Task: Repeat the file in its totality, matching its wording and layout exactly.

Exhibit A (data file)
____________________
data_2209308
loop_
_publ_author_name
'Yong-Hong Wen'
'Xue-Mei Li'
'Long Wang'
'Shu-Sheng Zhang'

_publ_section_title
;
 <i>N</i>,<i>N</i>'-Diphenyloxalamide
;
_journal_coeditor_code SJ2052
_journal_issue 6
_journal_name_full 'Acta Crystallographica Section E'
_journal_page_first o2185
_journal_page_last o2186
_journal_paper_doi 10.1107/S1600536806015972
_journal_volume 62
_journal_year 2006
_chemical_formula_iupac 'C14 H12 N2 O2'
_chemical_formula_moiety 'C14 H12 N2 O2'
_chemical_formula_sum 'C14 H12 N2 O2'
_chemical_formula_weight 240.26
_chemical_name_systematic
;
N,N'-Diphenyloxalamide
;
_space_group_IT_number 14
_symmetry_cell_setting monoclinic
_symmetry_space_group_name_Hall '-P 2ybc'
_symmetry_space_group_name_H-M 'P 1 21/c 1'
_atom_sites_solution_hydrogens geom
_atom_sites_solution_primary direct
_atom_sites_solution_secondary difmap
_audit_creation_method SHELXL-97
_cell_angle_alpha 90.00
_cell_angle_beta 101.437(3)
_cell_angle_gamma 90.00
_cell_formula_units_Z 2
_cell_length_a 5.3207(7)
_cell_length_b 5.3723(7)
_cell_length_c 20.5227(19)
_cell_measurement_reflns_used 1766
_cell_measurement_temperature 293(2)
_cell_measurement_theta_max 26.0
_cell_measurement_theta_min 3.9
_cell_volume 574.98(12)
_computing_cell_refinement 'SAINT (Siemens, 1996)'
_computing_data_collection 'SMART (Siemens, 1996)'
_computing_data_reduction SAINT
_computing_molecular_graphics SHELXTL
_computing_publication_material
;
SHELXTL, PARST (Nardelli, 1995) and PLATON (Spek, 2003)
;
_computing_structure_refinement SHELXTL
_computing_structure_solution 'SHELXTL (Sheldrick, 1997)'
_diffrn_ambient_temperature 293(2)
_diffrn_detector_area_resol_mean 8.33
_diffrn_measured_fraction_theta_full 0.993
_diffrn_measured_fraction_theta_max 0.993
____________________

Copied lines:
data_2209308
loop_
_publ_author_name
'Yong-Hong Wen'
'Xue-Mei Li'
'Long Wang'
'Shu-Sheng Zhang'

_publ_section_title
;
 <i>N</i>,<i>N</i>'-Diphenyloxalamide
;
_journal_coeditor_code SJ2052
_journal_issue 6
_journal_name_full 'Acta Crystallographica Section E'
_journal_page_first o2185
_journal_page_last o2186
_journal_paper_doi 10.1107/S1600536806015972
_journal_volume 62
_journal_year 2006
_chemical_formula_iupac 'C14 H12 N2 O2'
_chemical_formula_moiety 'C14 H12 N2 O2'
_chemical_formula_sum 'C14 H12 N2 O2'
_chemical_formula_weight 240.26
_chemical_name_systematic
;
N,N'-Diphenyloxalamide
;
_space_group_IT_number 14
_symmetry_cell_setting monoclinic
_symmetry_space_group_name_Hall '-P 2ybc'
_symmetry_space_group_name_H-M 'P 1 21/c 1'
_atom_sites_solution_hydrogens geom
_atom_sites_solution_primary direct
_atom_sites_solution_secondary difmap
_audit_creation_method SHELXL-97
_cell_angle_alpha 90.00
_cell_angle_beta 101.437(3)
_cell_angle_gamma 90.00
_cell_formula_units_Z 2
_cell_length_a 5.3207(7)
_cell_length_b 5.3723(7)
_cell_length_c 20.5227(19)
_cell_measurement_reflns_used 1766
_cell_measurement_temperature 293(2)
_cell_measurement_theta_max 26.0
_cell_measurement_theta_min 3.9
_cell_volume 574.98(12)
_computing_cell_refinement 'SAINT (Siemens, 1996)'
_computing_data_collection 'SMART (Siemens, 1996)'
_computing_data_reduction SAINT
_computing_molecular_graphics SHELXTL
_computing_publication_material
;
SHELXTL, PARST (Nardelli, 1995) and PLATON (Spek, 2003)
;
_computing_structure_refinement SHELXTL
_computing_structure_solution 'SHELXTL (Sheldrick, 1997)'
_diffrn_ambient_temperature 293(2)
_diffrn_detector_area_resol_mean 8.33
_diffrn_measured_fraction_theta_full 0.993
_diffrn_measured_fraction_theta_max 0.993